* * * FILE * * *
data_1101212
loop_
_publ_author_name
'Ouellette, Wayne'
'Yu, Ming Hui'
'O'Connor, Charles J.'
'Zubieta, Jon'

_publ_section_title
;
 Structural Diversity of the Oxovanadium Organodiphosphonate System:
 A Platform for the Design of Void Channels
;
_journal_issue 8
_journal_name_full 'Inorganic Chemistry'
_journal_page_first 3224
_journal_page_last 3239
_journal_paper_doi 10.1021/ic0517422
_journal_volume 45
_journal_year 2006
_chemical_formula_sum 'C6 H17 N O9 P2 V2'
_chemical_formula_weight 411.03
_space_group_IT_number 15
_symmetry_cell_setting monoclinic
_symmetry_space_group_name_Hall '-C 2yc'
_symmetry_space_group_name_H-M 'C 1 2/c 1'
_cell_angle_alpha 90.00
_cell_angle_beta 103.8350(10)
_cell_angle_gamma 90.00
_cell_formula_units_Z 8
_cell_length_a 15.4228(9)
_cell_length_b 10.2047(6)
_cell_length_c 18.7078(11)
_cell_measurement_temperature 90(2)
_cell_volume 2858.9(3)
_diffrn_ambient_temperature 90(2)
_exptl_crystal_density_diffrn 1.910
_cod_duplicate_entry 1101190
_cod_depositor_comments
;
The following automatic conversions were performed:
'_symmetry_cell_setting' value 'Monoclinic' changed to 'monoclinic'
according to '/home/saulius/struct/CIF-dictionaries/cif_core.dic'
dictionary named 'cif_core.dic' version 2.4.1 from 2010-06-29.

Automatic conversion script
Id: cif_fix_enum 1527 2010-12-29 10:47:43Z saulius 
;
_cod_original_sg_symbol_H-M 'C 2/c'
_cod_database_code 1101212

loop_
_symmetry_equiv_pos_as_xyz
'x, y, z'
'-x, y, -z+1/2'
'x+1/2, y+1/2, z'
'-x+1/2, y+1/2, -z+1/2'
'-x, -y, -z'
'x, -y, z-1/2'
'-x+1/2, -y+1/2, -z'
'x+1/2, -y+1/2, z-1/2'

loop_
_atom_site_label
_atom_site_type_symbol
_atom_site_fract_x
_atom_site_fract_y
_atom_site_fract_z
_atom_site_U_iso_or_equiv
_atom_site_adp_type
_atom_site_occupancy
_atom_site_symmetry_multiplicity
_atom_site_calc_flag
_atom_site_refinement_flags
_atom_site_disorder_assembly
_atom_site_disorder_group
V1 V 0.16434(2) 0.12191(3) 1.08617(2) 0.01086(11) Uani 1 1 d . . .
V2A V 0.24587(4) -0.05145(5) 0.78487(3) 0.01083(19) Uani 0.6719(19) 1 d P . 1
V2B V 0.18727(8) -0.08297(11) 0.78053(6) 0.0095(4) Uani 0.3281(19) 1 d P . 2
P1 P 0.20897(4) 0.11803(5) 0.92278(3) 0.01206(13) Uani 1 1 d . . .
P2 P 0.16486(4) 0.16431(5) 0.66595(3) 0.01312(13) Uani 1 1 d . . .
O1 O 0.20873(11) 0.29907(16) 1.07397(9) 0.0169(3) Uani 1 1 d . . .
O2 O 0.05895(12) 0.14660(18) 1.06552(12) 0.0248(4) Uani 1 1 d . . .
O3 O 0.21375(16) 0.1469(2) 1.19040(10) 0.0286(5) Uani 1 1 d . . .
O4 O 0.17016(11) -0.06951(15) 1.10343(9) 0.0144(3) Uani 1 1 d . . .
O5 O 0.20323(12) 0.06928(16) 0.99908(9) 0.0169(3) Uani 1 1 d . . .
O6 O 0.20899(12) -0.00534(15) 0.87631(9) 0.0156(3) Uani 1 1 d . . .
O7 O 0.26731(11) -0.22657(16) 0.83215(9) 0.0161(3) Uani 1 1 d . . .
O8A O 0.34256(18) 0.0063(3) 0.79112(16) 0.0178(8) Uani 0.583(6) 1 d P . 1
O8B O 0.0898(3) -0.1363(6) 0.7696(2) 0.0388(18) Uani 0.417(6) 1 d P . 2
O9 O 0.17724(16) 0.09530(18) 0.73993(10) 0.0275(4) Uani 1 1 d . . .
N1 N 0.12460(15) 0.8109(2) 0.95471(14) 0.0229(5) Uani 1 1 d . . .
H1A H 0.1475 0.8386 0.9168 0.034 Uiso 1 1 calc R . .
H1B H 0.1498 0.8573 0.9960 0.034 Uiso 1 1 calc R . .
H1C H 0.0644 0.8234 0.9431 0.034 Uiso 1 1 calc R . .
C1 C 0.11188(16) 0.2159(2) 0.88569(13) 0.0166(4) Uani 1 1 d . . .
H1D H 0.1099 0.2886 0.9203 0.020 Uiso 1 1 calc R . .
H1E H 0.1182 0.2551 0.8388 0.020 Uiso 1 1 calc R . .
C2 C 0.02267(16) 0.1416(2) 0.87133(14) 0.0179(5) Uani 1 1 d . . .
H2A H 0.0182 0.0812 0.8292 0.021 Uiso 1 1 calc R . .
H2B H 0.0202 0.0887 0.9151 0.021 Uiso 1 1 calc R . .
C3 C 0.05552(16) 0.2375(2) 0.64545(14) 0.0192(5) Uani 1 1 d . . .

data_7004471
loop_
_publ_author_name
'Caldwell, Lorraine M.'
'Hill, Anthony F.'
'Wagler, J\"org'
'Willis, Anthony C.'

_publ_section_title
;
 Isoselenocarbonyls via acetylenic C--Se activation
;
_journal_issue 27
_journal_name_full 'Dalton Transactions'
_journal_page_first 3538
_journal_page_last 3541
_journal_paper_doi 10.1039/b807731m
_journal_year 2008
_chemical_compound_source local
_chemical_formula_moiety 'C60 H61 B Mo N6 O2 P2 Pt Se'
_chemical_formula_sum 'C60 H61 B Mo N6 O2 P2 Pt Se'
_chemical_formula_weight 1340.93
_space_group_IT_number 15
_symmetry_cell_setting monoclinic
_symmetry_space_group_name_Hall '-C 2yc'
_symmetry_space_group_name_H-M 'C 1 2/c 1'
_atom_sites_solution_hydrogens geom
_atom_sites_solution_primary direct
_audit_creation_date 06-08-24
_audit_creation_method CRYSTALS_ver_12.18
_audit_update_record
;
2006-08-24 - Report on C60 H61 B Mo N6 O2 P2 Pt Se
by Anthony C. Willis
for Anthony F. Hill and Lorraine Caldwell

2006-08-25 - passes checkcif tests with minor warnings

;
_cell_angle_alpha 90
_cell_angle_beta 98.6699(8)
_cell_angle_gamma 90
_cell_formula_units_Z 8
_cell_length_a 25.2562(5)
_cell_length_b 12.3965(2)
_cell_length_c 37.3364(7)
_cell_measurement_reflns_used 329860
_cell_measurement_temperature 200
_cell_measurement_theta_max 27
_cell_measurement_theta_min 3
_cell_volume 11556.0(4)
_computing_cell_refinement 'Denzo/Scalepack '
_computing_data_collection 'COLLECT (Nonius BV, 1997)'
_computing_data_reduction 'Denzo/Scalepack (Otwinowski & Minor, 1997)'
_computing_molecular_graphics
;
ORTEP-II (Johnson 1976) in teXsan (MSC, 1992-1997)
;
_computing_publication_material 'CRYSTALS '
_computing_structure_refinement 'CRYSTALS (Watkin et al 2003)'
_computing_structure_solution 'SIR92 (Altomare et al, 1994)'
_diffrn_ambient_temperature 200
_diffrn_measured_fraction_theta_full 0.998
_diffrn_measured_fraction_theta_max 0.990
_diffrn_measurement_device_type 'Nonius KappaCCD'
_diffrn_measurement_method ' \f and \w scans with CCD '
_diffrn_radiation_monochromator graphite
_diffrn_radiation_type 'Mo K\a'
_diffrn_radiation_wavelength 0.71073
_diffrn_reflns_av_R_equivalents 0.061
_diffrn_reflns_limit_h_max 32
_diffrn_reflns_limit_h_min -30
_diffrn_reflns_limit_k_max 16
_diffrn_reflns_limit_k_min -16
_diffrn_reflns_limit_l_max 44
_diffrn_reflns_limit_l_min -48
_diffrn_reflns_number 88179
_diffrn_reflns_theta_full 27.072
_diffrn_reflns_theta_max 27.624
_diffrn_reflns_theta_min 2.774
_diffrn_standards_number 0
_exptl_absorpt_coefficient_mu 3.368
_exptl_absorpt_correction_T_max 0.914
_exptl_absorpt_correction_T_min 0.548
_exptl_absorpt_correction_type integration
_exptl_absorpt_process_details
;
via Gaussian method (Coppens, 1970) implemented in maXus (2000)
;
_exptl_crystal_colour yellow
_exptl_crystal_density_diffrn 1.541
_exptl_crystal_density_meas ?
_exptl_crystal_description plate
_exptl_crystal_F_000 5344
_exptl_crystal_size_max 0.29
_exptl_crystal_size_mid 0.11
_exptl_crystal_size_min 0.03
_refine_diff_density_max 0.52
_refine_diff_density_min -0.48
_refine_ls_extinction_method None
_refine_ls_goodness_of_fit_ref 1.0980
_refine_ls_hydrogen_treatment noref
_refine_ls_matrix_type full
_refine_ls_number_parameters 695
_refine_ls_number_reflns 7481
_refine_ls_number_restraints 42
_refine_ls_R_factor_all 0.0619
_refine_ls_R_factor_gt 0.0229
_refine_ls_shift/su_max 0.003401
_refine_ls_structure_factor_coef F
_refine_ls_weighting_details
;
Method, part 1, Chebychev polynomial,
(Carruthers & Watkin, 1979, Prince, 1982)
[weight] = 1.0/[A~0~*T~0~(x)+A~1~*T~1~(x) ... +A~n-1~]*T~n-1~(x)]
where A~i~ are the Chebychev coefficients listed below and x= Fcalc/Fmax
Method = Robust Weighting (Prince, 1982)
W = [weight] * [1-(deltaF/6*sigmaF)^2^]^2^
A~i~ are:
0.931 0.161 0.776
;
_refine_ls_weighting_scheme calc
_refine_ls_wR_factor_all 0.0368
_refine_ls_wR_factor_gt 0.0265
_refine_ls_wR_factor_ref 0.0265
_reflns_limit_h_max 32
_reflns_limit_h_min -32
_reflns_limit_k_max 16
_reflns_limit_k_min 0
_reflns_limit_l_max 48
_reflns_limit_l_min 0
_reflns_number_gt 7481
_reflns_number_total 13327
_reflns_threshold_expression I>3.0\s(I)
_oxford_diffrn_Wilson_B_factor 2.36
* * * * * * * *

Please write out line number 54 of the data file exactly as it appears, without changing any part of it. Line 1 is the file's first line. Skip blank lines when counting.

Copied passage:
'-x+1/2, y+1/2, -z+1/2'